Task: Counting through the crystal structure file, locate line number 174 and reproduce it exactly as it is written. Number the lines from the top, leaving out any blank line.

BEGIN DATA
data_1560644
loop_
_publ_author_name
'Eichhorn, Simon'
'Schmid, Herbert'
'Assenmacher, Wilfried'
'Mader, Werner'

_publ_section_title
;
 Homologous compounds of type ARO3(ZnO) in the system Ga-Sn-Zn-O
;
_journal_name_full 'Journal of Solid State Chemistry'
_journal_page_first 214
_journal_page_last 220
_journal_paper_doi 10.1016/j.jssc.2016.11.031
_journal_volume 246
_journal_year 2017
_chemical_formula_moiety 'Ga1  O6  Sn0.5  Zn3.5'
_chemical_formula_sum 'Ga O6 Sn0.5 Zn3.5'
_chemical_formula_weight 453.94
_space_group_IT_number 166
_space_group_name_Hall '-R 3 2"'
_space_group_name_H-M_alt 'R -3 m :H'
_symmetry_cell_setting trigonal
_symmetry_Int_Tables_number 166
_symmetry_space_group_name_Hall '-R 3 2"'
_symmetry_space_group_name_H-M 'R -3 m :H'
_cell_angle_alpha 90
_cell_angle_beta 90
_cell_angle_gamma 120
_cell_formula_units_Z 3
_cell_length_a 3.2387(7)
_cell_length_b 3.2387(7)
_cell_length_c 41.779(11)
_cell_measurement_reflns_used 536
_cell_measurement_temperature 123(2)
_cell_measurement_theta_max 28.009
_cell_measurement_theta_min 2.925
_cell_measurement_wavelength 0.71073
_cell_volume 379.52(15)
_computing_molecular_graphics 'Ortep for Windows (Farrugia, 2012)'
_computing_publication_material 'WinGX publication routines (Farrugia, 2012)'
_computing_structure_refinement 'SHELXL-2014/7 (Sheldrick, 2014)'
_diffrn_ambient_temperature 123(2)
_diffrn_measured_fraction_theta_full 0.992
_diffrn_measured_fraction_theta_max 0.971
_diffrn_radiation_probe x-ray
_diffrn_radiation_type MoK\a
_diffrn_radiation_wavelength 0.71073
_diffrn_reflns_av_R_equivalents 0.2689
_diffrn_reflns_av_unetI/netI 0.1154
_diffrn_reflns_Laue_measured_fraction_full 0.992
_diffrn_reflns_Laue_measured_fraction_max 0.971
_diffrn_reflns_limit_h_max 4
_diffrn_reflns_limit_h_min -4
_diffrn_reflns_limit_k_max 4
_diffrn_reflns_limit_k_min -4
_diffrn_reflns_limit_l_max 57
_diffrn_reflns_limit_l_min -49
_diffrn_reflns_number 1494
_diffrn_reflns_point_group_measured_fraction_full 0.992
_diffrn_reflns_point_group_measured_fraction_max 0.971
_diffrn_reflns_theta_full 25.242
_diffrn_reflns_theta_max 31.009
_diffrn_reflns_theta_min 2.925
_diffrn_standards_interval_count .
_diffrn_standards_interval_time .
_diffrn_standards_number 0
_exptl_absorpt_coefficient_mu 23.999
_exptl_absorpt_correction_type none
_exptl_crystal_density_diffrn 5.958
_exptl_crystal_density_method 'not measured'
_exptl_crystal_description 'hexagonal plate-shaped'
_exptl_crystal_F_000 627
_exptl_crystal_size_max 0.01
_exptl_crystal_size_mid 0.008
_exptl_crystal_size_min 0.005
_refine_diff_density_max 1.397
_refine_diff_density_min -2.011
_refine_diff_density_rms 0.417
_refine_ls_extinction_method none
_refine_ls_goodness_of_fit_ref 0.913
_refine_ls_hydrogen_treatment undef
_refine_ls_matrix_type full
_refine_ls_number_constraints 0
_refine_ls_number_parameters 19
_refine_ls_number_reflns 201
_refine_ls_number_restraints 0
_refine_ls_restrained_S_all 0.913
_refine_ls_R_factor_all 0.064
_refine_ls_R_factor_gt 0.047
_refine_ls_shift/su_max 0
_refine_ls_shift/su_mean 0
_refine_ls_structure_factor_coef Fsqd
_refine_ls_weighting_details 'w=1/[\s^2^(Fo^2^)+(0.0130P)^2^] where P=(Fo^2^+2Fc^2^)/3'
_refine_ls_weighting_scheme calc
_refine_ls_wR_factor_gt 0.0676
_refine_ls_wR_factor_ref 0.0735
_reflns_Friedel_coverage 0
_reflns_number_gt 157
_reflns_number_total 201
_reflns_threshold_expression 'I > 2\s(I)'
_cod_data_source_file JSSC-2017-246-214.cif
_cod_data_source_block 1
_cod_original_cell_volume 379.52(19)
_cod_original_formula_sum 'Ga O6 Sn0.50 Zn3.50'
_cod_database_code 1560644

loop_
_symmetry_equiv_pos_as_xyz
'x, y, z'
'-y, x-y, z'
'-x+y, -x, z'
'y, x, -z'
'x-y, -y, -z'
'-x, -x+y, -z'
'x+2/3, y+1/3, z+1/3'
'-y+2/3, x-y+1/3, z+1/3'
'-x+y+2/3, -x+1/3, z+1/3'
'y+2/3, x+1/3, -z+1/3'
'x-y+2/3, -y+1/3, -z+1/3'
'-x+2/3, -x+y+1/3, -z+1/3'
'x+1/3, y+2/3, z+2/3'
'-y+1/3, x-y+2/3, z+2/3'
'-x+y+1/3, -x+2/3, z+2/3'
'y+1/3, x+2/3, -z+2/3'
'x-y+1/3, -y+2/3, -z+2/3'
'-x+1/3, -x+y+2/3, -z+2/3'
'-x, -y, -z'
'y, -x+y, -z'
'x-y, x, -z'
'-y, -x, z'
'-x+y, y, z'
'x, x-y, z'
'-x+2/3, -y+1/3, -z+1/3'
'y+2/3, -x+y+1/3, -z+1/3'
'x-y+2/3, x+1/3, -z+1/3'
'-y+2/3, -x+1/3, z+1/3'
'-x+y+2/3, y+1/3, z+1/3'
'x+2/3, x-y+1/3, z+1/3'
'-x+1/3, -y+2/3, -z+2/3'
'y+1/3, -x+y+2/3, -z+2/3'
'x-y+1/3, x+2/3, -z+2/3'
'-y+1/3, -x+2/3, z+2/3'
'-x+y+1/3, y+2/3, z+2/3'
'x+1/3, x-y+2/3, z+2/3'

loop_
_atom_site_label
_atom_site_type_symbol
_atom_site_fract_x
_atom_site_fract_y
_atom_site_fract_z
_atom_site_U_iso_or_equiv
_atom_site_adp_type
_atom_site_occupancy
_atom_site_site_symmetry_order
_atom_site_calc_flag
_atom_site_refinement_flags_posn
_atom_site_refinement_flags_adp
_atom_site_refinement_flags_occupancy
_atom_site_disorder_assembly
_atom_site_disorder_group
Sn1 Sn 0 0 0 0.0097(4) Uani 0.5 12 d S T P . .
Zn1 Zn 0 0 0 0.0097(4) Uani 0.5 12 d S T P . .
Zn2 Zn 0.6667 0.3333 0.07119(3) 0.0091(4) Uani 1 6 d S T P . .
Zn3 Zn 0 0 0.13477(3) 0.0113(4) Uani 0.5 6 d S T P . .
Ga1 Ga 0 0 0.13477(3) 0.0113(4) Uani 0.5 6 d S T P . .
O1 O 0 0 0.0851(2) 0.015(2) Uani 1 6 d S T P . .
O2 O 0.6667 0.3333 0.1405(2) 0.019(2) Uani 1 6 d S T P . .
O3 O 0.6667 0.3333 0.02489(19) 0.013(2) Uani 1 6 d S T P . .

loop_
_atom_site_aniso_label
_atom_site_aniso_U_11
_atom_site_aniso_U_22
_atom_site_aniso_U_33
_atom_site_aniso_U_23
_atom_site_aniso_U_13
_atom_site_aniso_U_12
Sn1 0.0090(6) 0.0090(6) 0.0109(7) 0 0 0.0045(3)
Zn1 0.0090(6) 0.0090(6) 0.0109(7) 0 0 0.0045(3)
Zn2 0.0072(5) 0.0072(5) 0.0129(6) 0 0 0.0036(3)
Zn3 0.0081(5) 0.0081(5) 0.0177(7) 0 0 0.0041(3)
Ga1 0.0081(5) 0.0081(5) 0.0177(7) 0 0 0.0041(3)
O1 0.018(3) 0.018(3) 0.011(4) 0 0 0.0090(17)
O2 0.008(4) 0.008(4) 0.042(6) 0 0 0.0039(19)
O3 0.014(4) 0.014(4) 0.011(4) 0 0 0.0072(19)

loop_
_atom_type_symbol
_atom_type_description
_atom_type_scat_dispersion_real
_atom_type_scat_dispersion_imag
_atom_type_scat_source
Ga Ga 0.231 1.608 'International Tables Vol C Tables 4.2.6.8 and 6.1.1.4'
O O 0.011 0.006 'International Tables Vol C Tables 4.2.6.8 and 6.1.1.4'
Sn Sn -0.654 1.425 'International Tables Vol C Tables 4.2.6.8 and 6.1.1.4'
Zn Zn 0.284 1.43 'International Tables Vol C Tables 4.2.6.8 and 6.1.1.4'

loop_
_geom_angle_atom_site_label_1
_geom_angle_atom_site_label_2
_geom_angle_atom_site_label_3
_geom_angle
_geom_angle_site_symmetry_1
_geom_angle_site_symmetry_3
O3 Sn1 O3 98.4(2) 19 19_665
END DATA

_atom_site_aniso_U_33